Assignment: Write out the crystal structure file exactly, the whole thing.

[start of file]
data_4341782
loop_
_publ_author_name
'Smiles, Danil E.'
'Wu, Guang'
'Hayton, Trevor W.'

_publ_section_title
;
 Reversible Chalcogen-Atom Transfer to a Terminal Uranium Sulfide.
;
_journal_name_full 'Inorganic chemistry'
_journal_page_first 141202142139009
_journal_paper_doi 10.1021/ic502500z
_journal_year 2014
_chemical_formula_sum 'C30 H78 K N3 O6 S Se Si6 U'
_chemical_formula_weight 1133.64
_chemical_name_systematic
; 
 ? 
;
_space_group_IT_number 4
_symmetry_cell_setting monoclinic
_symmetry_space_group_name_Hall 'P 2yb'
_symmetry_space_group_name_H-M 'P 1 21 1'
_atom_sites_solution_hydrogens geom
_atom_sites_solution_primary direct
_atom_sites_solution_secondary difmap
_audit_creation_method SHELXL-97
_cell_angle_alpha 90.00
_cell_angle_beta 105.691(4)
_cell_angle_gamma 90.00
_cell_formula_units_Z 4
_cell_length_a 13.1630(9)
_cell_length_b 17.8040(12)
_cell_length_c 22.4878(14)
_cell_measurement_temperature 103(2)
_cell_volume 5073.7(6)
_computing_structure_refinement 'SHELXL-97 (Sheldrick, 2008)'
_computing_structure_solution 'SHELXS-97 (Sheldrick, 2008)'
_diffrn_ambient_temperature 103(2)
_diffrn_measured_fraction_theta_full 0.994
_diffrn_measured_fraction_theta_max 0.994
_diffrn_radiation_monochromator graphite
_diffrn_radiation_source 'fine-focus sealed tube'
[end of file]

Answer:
data_4341782
loop_
_publ_author_name
'Smiles, Danil E.'
'Wu, Guang'
'Hayton, Trevor W.'

_publ_section_title
;
 Reversible Chalcogen-Atom Transfer to a Terminal Uranium Sulfide.
;
_journal_name_full 'Inorganic chemistry'
_journal_page_first 141202142139009
_journal_paper_doi 10.1021/ic502500z
_journal_year 2014
_chemical_formula_sum 'C30 H78 K N3 O6 S Se Si6 U'
_chemical_formula_weight 1133.64
_chemical_name_systematic
; 
 ? 
;
_space_group_IT_number 4
_symmetry_cell_setting monoclinic
_symmetry_space_group_name_Hall 'P 2yb'
_symmetry_space_group_name_H-M 'P 1 21 1'
_atom_sites_solution_hydrogens geom
_atom_sites_solution_primary direct
_atom_sites_solution_secondary difmap
_audit_creation_method SHELXL-97
_cell_angle_alpha 90.00
_cell_angle_beta 105.691(4)
_cell_angle_gamma 90.00
_cell_formula_units_Z 4
_cell_length_a 13.1630(9)
_cell_length_b 17.8040(12)
_cell_length_c 22.4878(14)
_cell_measurement_temperature 103(2)
_cell_volume 5073.7(6)
_computing_structure_refinement 'SHELXL-97 (Sheldrick, 2008)'
_computing_structure_solution 'SHELXS-97 (Sheldrick, 2008)'
_diffrn_ambient_temperature 103(2)
_diffrn_measured_fraction_theta_full 0.994
_diffrn_measured_fraction_theta_max 0.994
_diffrn_radiation_monochromator graphite
_diffrn_radiation_source 'fine-focus sealed tube'